INTRODUCTION Heat stress (heat shock, hyperthermia) is one of the most well-studied complex stress factors. Cell response to heat stress involves most sub-cellular compartments and metabolic processes [1-3]. It has long been known that cells exposed to heat stress display an increased sensitivity to agents inducing double-stranded DNA breaks (DSBs), in particular to ionizing radiation [4, 5]. This phenomenon is called “heat radiosensitization.” It was assumed that this effect is caused by the fact that heat stress can inhibit the DNA repair system [5]. Indeed, several decades-long studies have shown that heat stress can inhibit the key components of virtually all repair systems (Figure). Heat stress inhibits the activity of the base excision repair (BER) system [6-9] and nucleotide excision repair (NER) system [10, 11]. The effect of heat stress on base excision repair has been the most extensively studied: heat stress can directly inactivate DNA polymerase β and certain DNA glycosylases [6, 9]. Recently, it has been shown that heat stress may also inhibit the mismatch repair system [12]. Inhibition of DSB repair systems resulting from heat stress makes the largest contribution to heat-induced radiosensitization. It is known that heat stress inhibits the functioning of both the non-homologous DNA end joining (NHEJ) system and the homologous recombination (HR) system. In the case of NHEJ, the effect of heat stress is limited by the complex of DNA-dependent protein kinase (DNA-PK): it was shown that hyperthermia can lead to aggregation of the Ku70/80 heterodimer (and therefore reduction in its DNA-binding activity), inhibition of Ku80 expression and/or inhibition of the DNA-PK catalytic subunit [13-15]. The situation is different with HR: heat stress may inhibit this repair system at several key stages [16]. The impact of hyperthermia on DNA repair systems in higher eukaryotes is discussed in the recently published review by P.M. Krawczyk et al. [17]; so we suggest that our readers consult this review, while our mini-review will mainly focus on direct heat stress-induced DNA damage The effect of heat stress on the integrity of DNA and the repair system (see text for details) Single-stranded DNA breaks induced by heat stress Heat stress not only inhibits DNA repair systems, but can also act as a DNA damaging agent. It is known that heat stress can lead to the accumulation of 8-oxoguanine, deaminated cytosine, and apurinic DNA sites (AP-sites) in a cell [18-20]. It can be suggested that such DNA damage, as well as single-stranded DNA breaks (SSBs), is passively accumulated in the cell due to heat stress-induced inhibition of excision repair systems. A more interesting and controversial question is related to the nature of heat stress-induced DSBs, as well as the possibility of active heat stress induction of SSBs. For a long time, it was believed that heat stress does not induce DSBs, but rather leads to the generation of SSBs, which are formed as a result of inhibition of DNA replication due to hyperthermia [21-23]. We used several complementary approaches (comet assay, fluorescent in situ labeling of DNA breaks using DNA polymerase I) to demonstrate that heat stress, indeed, induces SSBs in cells during the S-phase of the cell cycle [24]. In the same paper, it was shown that hyperthermia can inhibit DNA replication: heat stress leads to either a slowing-down or arrest of replication forks, depending on the temperature and cell line [24]. However, it should be noted that the occurrence of SSBs in S-phase cells is not associated with heat stress-induced inhibition of DNA replication [25]. Recently, we have identified the mechanism of heat stress-induced SSBs. It was found that heat stress induces SSBs by inhibition of DNA topoisomerase I (top1), an enzyme that relaxes DNA supercoils by introducing temporary SSB into DNA [25]. The catalytic cycle of top1 includes cleavage of one DNA strand, accompanied by formation of an intermediate complex consisting of the enzyme covalently bound to the DNA. Stabilization of this complex is the main mechanism of genotoxic action of top1 poisons (e.g., camptothecin and its derivatives) [26, 27]. Heat stress (45°C) can not only inhibit the catalytic activity of the enzyme, but also lead to the accumulation of covalently bound top1-DNA complexes in the cell. It can be concluded that the effect of hyperthermia on top1 is similar to the action of poisons. The only difference is that heat stress is likely to suppress top1 activity at all stages of the catalytic cycle. Although it is known that top1 can bind to preexisting SSBs in the cell [28, 29], in the case of heat stress it is top1 that causes their emergence. The most convincing evidence of this was obtained in experiments with inhibition of enzyme expression through RNA interference [25]. It has been shown that, in the case of decreased expression of top1, the cellular senescence program, which depends on SSBs induction and their conversion into persistent DSBs, is not activated [25]. This is indicative of the fact that no heat stress-induced formation of SSBs occurs in cells not expressing top1. Therefore, the role of top1 in the formation of heat stress-induced SSBs seems to be quite obvious. It is also interesting that, in HeLa cells, covalently bound complexes between top1 and DNA are effectively formed only at temperatures above 44°C. Therefore, SSBs should not form at the clinically relevant temperatures of 41-43°C. Heat stress-induced formation of SSBs is mainly observed in the S-phase of the cell cycle, because the main function of top1 is to resolve topological problems that occur during DNA replication. We can state that the sensitivity of non-proliferating cells (terminally differentiated, arrested in G0 phase, etc.) should be significantly reduced in terms of the formation of SSBs. It cannot be completely absent, as the function of top1 in the cell is not limited to the DNA replication process. In this regard, it is worth noting that heat stress induction of SSBs is likely to occur not only in the S-phase of the cell cycle. SSBs also form in the G1 and G2 phases, but with very low frequency. According to our unpublished data, the number of SSBs formed due to heat stress in various cell lines directly correlates with the level of top1 expression. Summarizing these findings, we can conclude that heat stress inhibits the in vivo activity of top1 and leads to the formation of covalently bound complexes between the enzyme and the DNA and, as a consequence, formation of SSBs. Double-stranded DNA breaks induced by heat stress Heat stress-induced SSB is a source of DSB formation. These DSBs have several interesting features: they are specific to the S-phase of the cell cycle and occur in the cell not immediately after the heat stress, but rather 3-6 hours later [25]. These delayed DSBs occur due to the collision of replication forks which were re-started after heat stress-induced arrest, with SSBs, resulting from top1 inhibition [25]. Slow kinetics of the formation of these DSBs is associated with heat stress-induced inhibition of DNA replication, on the one hand, and inhibition of the transcription process, on the other hand [25]. Active transcription process is required for the detection and subsequent removal of the top1 complex covalently bound to DNA, resulting in SSB unmasking and the possibility of their collision with replication forks [30, 31]. Apparently, delayed DSBs are effectively recognized by cellular systems, as evidenced by ATM/ ATR-dependent phosphorylation of H2AX (DSB marker), followed by the involvement of other repair factors to the break site (53BP1, Rad51, etc.). However, repair of these breaks does not occur, which leads to the occurrence of a persistent DNA damage signal in the cell and, consequently, to initiation of a premature cellular senescence program [25, 32]. As can be seen from the abovementioned, we were the first to established the mechanism of delayed DSB formation under heat stress conditions. However, the question of whether heat stress can immediately induce DSB has long remained a controversial one. In recent years, it has been shown in different laboratories that heat stress can induce phosphorylation of H2AX histone [33-37], which is one of the first events in the processes of DSB recognition and repair [38, 39]. However, interpretation of these results is quite contradictory: some researchers have stated that γH2AX foci mask heat-induced DSBs [34, 37]; others believe that heat shock itself does not lead to DNA damage and, in this case, γH2AX is a byproduct of the cellular response to stress [33, 35, 36]. Recently, we have proved that hyperthermia can provoke the formation of DSBs [24, 40]. This was confirmed using two independent approaches: comet assay and labeling of DNA ends with terminal deoxynucleotidyl transferase. However, heat stress induces DSBs only in G1- and G2-phase cells. These DSBs are marked by ATM-dependent phosphorylation of H2AX [24]. Interestingly, other repair factors, such as the 53BP1 protein, are not attracted to γH2AX foci immediately after exposure to hyperthermia [24, 41]. At the same time, these DSBs are effectively repaired within the first 3-6 hours after heat stress. This probably means that active repair of heat stress-induced DSBs does not begin immediately after exposure, but rather some time after - when heat stress-inhibited repair systems have recovered. However, the mechanism (trigger) of immediate formation of DSBs under heat stress conditions is still not understood. The following processes can be considered as possible candidates for this role: activation of retroelements [42, 43], generation of reactive oxygen species [18], and transcription arrest [44, 45]. It is well-known that the aforementioned processes can lead to the formation of DSBs and, under certain conditions, occur during heat stress. However, none of these hypotheses can provide a convincing explanation of heat stress induction of DSBs in non-S-phase cells only. In our opinion, the most probable mechanism of heat stress-induced formation of DSBs is to inhibit the activity of DNA topoisomerase II (top2), an enzyme that changes DNA topology by introducing temporary DSBs [46]. Such discontinuities are accompanied by the formation of a covalent bond between the protein molecule and one end of the DNA chain. Inhibition of top2 at the stage of covalently bound complex leads to the formation of DSBs [46]. The results showing that heat stress can inhibit the activity of top2 in vitro were obtained long ago [47]. The fact that heat stress can reduce the genotoxic potential of top2 poisons is also indicative of the influence of hyperthermia on this enzyme [48]. There are two isoforms of top2, and expression of one of them depends on the stage of the cell cycle [49, 50]. This dynamics of expression could easily explain the dependence of DSB induction on the cell cycle phase. CONCLUSION In summary, we can state that, in addition to complex suppression of almost all the repair systems in the cells of higher eukaryotes, heat stress directly results in the formation of various DNA damage. Interestingly, the type and the fate of the heat stress-induced damage depends on the stage of the cell cycle when the cell is exposed to high temperatures. For example, in the S phase of the cell cycle, hyperthermia leads to a top1-dependent formation of SSBs, some of which can be converted into difficult-to-repair DSBs several hours later. At the same time, heat stress immediately induces DSB formation in cells that are at the G1 or G2 stage of the cell cycle. Although this scheme of heat stress action is characteristic of all cell lines analyzed in our study, it should be kept in mind that the number of breaks and the degree of repair response of the cell can considerably vary depending on the strength of the heat stress and the cell type (line).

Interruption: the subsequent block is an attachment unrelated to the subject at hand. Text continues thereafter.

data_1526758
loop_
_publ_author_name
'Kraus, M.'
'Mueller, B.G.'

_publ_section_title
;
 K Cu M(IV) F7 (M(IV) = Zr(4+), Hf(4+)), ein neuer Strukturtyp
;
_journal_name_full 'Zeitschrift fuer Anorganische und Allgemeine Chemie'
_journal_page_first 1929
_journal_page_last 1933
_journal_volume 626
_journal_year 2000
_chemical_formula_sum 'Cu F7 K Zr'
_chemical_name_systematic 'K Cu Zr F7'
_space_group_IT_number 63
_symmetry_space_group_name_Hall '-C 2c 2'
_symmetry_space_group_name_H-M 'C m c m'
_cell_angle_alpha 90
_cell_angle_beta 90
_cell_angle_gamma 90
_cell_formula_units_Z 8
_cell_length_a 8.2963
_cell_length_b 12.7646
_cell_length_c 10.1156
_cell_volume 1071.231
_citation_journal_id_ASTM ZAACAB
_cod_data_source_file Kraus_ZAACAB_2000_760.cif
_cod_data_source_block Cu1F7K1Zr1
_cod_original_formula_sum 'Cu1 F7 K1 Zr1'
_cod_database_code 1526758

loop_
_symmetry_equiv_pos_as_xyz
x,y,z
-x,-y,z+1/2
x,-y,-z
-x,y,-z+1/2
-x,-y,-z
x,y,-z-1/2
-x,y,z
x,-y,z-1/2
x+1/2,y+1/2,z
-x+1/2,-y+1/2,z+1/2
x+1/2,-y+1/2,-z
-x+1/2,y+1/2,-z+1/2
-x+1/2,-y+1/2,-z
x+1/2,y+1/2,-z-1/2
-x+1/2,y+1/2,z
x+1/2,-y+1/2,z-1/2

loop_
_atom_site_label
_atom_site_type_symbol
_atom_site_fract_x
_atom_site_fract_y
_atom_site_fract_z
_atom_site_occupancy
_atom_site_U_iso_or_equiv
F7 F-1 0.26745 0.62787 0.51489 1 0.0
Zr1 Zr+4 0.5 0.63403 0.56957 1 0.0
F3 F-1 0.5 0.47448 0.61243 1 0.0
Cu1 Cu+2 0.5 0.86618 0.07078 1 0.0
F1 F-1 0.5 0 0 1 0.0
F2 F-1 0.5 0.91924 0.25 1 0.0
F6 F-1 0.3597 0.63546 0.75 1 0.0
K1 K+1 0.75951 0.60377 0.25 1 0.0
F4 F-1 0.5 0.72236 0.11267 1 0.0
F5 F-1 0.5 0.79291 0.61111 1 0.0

O. L. Kantidze